As I was preparing this month’s post I found this on my drive. I had meant to post it the month before Dexcon, as July was the anniversary of the start of this blog. I had also meant to maintain some sort of sanity in that month and to that end wound up not posting a full article. Thus this article sat waiting. Though the anniversary of this blog has come and gone I still want to share the thoughts I had two months ago. So here it is – two months after the anniversary, my Happy Anniversary post!


I started this blog after many months of thinking about it. I would have experiences and conversations that led me to several realizations. I wanted to share my thoughts and wanted to hear what other gamer parents were experiencing.

The first thing I realized is that there a lot of gamer parents out there, but we can’t always find each other. Life pulls you in so many directions and when one of those directions is directly behind your child (or children) it can be hard to locate other people your age with your interests. I also know how alone a parent can feel. I wanted other gamer parents to know they aren’t alone in trying to find time for their hobby and trying to share their hobby with their children. I looked around and all I could find on the internet was a few posts on various forums, mostly asking the same question “what game should I get for my X year old?”. Games are much more complex than an age rating. So are children. And parents.

I also know that we are all having our unique family experiences, but within those experiences is overlap. In that overlap we can help each other with what we have learned. I wanted to toss my experience out into the wind in hopes that where my life overlaps with yours you could learn from and be entertained by me. I had hoped to hear back and maybe learn a bit from you. I haven’t had much in the way of the conversation I had hoped to foster, but Yog is only five, so I have many years to get better at this.

Speaking of having a conversation, when I started looking into starting a blog there were many discussions on whether or not to have the comments turned on. I decided that I didn’t want this to be a lecture series, but an open dialog started by my (often rambling) thoughts. So I chose to enable the comments. Though there haven’t been many comments and even fewer discussions I consider myself blessed to have such a fine readership. The comments I have received have all been helpful and kind and thus far we have not had the de-evolution of society that is common on a lot of open comments. Thank you.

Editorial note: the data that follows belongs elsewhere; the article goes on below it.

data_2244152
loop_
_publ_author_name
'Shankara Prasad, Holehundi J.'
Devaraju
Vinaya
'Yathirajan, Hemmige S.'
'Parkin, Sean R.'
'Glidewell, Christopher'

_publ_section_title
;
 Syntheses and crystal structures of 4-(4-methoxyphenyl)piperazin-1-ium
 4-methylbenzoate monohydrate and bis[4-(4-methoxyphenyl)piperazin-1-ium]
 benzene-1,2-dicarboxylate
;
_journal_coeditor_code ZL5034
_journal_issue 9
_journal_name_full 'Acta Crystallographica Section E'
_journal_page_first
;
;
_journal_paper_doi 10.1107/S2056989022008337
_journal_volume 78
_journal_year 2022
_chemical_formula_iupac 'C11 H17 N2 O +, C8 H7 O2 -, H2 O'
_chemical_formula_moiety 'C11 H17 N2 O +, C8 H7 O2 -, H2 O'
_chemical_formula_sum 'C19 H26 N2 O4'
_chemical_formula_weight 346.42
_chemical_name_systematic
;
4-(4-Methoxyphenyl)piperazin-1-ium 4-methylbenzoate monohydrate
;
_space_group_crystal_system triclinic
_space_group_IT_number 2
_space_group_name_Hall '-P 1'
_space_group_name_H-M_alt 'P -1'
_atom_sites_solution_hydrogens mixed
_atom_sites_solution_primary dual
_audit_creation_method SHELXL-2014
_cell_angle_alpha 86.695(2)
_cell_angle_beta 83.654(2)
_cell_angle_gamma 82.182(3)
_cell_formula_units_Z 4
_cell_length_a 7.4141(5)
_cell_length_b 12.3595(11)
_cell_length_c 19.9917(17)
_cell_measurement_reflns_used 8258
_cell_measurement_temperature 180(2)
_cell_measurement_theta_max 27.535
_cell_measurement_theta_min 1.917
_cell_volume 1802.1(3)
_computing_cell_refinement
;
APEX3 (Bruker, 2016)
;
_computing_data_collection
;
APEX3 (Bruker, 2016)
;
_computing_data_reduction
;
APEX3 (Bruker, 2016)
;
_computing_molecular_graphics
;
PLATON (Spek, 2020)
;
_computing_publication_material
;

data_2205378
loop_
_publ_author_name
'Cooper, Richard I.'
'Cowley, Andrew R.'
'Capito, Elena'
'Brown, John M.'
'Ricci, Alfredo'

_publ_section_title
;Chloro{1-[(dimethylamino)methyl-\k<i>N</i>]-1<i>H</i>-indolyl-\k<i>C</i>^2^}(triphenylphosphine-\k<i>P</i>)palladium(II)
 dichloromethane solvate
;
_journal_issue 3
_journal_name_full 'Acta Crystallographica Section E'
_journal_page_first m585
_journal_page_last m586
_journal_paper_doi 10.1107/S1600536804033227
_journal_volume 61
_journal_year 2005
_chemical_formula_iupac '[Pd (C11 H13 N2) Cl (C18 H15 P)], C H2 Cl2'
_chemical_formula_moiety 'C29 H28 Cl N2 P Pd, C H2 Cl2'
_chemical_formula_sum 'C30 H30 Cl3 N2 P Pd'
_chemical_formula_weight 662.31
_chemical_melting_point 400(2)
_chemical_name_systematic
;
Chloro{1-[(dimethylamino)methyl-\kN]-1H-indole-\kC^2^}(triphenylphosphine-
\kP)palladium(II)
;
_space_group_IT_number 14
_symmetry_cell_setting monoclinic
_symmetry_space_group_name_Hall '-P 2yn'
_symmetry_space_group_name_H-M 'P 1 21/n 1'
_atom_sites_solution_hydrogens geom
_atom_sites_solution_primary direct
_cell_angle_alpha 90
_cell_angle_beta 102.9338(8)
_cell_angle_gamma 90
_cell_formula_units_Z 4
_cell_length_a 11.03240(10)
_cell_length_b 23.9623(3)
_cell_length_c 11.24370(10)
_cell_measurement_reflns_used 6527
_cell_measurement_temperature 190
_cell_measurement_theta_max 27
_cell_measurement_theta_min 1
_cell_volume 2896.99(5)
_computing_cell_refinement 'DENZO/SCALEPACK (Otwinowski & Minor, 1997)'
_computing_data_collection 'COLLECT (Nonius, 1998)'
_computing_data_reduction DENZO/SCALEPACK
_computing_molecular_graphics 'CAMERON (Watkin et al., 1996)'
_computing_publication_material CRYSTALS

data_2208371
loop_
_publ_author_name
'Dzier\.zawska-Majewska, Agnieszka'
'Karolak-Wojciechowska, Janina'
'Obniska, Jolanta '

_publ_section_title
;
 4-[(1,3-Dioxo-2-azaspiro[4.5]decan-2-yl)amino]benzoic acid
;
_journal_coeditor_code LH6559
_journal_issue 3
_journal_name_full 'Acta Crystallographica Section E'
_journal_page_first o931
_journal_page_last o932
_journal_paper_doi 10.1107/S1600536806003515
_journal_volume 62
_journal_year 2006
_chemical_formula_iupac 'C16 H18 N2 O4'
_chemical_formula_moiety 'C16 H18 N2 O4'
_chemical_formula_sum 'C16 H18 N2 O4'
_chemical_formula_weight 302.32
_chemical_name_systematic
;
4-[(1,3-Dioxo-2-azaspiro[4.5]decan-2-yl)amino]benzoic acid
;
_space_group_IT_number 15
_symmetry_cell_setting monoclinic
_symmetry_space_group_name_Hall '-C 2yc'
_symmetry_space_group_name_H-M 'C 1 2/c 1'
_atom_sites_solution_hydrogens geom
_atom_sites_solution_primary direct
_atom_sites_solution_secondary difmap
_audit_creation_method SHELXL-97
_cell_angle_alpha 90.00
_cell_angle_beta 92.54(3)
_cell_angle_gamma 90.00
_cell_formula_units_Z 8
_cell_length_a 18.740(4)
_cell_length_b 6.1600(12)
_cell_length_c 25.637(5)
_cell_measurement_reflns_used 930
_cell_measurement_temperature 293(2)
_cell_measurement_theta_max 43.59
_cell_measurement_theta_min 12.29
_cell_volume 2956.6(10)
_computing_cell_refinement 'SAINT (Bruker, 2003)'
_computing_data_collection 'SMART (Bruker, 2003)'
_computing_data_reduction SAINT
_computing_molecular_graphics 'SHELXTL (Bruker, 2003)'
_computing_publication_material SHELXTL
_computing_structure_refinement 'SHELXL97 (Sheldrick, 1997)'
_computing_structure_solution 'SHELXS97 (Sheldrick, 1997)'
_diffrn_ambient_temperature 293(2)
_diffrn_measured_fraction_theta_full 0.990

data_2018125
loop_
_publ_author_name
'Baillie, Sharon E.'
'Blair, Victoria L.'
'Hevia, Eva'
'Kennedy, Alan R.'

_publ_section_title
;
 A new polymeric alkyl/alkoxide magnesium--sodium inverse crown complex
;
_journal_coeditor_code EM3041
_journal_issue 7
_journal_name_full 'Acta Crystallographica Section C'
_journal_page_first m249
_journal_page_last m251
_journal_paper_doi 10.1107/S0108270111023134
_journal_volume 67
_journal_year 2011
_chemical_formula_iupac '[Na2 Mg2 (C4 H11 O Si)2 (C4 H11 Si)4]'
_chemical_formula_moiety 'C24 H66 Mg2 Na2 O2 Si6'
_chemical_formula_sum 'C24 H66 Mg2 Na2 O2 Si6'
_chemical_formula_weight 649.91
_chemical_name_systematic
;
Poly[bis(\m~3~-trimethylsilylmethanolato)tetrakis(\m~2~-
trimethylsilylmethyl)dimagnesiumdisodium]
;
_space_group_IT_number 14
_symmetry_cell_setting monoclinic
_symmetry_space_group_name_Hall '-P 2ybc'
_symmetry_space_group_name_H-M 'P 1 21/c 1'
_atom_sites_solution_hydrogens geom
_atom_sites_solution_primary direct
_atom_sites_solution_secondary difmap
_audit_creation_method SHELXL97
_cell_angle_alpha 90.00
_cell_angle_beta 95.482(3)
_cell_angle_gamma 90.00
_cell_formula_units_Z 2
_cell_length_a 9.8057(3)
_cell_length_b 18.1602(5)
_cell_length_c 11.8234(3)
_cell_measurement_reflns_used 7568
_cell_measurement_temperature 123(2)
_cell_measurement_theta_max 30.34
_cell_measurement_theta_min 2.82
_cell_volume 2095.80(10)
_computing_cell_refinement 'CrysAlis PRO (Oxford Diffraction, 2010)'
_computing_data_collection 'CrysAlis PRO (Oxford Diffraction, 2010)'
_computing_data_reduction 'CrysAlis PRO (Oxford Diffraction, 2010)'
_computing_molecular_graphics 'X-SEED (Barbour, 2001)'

There is still a lot of ground to cover. Yog is now five, and we are dealing with a new phase in her development – she thinks she’s the boss. And boy is she bossy! We’ll see how this affects our ability to continue to play adult games and where it takes her desire to play with us. We’re still in the “I’m not the kind of person who likes to play games” phase. And who knows, maybe it’s not a phase. Maybe one day I’ll be writing about how we got someone to take her for the weekend so that my husband and I could go to the game convention on our own. Maybe one day I’ll be writing about how I had to explain to Yog that as much as she wants to play both games scheduled at the same time that we still don’t know how to bi-locate and she’ll just have to choose. Maybe lots of things.

We’re starting Kindergarten this year, which means there is a lot of new and first times in our future. We probably haven’t faced this much rapid change since the year she was born. Not that parenting a toddler or pre-schooler isn’t chock full of change and phases, but this is more external changes to handle. I’m curious to see where this next step in our lives leaves our hobby. How much time will we have? Will she want to play games with her new friends? Will we be able to keep in touch with her old friends?

Another goal I had when I started this blog was to feature conversations with other gamer parents and their experiences. This will take planning and time. I need to track down gamer parents willing to be interviewed about their experience, write thoughtful questions, and then figure out between two hectic family schedules when we can sit down to talk. I’m not saying it’s impossible, just not easy. I’d still like to do this. If you are interested in sharing your family experience with me and the rest of the readers, please let me know.

I also have ideas for deeper researched topics. These posts will take more time to produce and there won’t be as many of them. If I’m going to try to present facts to you, I’d like to make them as researched and factual as I can.

I’d like to know what you want to hear me ramble about as well. Feel free to contact me through the site. I love learning things, so if you ask me something that needs some research I’ll jump on that. However, see the previous paragraph.

It’s been an interesting year of learning and growing. I have done more new things inside the gaming community than I have in a long time. It has all given me new perspective on various aspects of gaming. It has presented me with new challenges. I have met many new people. Yog is constantly changing. It has given me new things to write about.

Happy Gaming!